Laurel Race Course's fall/winter meeting concluded yesterday, but the track won't be dark for long. If all goes well today, Laurel will reopen Saturday amid historic circumstances -- the first day of intertrack wagering in Maryland.

As Pimlico begins its 75-day meeting today, Laurel will conduct final tests on the system that will allow its patrons to watch and wager on Pimlico races, with their bets incorporated with those at the Baltimore track.

"We will conduct an absolute dry run of the system," said Laurel President Frank De Francis. "We'll do the entire operation as if we were open to the public. We'll actually bet into it, test the TV aspect, and so on. Hopefully, it will show that everything is okay."

De Francis said some components of the system were tested Tuesday -- the day after Gov. William Donald Schaefer signed intertrack wagering into law -- but the wagering aspect was not among them.

Laurel's wagers will be tied in with Pimlico's as tickets are punched, transmitted by high-speed telephone communications. Fans at Laurel will bet and watch races in the Sports Palace, which seats up to 800, as well as in the first-floor clubhouse and, on weekends, the second-floor clubhouse.

Gates will open at 11:30 a.m. on weekdays and 11 a.m. on weekends -- 30 minutes later than Pimlico's opening -- with post time at 1 p.m. Parking will be free, with a $2 preferred parking area available.

Laurel and Pimlico vice president Tom Manfuso estimated Laurel will draw 1,600 to 2,400 people daily. But many District- and Virginia-based racegoers said turnouts are likely to exceed management's projections.

"I know a lot of guys who are going to come here that just won't go {to Pimlico}," said James Cheeks of Alexandria. "And I'm the same way. But the way things have been going {betting-wise}, I'm not sure I want all that action."

For Laurel's 106-day meeting that ended yesterday, it averaged 8,672 fans and $1,383,787 in wagers. Those figures are 23 and 35 percent higher, respectively, than those of 1984, the year De Francis and Tom and Bob Manfuso purchased the race track.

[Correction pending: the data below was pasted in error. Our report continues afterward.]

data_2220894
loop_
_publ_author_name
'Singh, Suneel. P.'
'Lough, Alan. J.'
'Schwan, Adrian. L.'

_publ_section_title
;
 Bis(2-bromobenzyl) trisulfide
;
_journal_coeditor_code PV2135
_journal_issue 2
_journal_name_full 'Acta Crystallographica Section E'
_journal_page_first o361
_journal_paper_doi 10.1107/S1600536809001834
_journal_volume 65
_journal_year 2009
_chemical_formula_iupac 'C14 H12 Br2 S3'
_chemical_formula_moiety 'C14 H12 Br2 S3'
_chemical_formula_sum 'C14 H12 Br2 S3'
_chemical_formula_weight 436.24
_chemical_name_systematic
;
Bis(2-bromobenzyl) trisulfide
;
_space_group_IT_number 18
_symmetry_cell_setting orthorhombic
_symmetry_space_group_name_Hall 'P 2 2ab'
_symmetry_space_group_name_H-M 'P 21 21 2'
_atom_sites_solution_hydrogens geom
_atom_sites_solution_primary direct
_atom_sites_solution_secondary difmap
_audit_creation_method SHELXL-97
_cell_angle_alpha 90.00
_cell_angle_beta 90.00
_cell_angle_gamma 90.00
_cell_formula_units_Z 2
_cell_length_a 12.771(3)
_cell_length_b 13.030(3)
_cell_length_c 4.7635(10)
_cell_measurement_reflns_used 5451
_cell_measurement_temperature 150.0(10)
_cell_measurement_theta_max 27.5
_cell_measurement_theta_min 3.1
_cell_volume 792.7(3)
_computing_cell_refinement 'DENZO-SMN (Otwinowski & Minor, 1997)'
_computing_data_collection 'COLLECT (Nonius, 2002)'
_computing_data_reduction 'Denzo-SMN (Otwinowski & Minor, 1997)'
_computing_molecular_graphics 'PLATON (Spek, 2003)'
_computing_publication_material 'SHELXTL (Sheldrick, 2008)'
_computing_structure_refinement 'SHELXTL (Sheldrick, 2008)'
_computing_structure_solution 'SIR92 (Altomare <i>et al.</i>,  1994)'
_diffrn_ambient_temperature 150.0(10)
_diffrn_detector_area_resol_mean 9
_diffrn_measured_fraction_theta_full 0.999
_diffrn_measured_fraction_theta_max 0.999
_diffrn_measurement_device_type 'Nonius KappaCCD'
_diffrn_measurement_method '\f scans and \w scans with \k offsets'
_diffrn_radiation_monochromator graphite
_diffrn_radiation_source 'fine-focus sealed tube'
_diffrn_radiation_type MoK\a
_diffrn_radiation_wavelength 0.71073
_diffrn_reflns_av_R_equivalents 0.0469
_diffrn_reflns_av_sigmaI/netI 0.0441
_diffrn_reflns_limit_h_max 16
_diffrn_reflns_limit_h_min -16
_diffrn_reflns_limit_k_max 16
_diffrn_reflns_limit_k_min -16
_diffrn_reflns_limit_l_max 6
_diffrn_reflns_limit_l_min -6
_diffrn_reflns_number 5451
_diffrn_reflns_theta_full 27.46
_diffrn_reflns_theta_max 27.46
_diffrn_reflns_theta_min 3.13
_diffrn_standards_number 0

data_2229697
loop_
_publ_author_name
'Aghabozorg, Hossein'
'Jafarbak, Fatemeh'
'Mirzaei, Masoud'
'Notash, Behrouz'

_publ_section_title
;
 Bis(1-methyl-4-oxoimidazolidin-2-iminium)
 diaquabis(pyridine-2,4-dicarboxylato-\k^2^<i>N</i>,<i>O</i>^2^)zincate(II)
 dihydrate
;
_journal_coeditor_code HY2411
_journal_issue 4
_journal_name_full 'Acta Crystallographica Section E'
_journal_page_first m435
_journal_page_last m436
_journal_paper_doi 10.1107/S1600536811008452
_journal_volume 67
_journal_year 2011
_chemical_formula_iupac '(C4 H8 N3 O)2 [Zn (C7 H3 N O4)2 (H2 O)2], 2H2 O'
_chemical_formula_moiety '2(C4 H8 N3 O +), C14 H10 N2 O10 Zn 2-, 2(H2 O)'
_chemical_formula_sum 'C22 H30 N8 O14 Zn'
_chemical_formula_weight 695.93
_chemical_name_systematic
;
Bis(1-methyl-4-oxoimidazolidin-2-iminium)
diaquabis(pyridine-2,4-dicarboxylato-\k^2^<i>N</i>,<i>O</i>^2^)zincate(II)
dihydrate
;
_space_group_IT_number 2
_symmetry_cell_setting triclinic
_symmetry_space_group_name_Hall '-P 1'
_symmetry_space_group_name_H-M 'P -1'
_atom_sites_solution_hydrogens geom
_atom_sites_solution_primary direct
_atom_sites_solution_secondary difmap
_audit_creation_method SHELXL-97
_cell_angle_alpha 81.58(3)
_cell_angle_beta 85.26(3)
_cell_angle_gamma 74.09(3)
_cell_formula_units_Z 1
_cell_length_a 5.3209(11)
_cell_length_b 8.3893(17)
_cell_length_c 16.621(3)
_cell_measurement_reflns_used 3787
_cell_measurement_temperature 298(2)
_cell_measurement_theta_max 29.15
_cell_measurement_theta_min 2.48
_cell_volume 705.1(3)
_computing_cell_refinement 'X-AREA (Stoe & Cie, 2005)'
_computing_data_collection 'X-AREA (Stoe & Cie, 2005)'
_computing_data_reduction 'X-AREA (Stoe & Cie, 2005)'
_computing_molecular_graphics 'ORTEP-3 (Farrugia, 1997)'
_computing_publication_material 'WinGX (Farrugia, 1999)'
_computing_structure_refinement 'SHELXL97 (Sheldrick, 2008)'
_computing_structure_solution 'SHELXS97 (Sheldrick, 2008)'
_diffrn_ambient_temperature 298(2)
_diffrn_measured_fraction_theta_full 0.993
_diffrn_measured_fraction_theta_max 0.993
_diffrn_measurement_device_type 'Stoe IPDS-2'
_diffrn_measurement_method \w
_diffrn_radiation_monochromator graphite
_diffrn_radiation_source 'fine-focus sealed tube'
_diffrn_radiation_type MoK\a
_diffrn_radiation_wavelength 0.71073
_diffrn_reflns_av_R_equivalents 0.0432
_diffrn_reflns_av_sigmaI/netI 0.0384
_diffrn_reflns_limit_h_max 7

The victory titles among Laurel's jockeys and trainers were determined weeks ago, but it took the final program of the meeting to decide the circuit's top percentage trainer.

The battle featured men of contrasting styles and philosophies: veteran Charlie Hadry, a soft-spoken trainer who believes in preparing horses with steady but untaxing workouts, and Leo Azpurua, a dapper young trainer who came to Laurel from Florida in the fall and promptly began winning with horses who tended to work swiftly.

Laurel management pays $1,000 to the trainer (and jockey) with the best winning percentage from a minimum of 15 starts. As yesterday's races began, Hadry had won 32.2 percent, Azpurua 31.4 percent. Hadry raced four horses on the card (Azpurua zero), meaning he would clinch the title with one victory, lose it if he were shut out.

His second horse, Fordeb, gave Hadry the title with a wire-to-wire victory in the fifth race. Unofficially, Hadry completed the meeting with 40 winners from 125 starts (32 percent). Azpurua was 11 for 35.

Kent Desormeaux led Laurel's jockeys in victories (183) and percentage (24.4); King Leatherbury topped trainers with 62 triumphs.

As the racing scene shifts to Pimlico today, Hadry will be no less in focus. One of his two unbeaten Triple Crown candidates, Finder's Choice, is the early 2-to-5 favorite to win Pimlico's $40,000-added Hirsch Jacob Stakes.

With his No. 1 rider, Desormeaux, sidelined by a separated collarbone, Hadry has enticed New York-based Jose Santos to ride Finder's Choice. Hadry said Santos would ride undefeated Private Terms in the Federico Tesio Stakes at Pimlico March 13 if the jockey has time to make a flight to Miami that evening en route to his native Chile.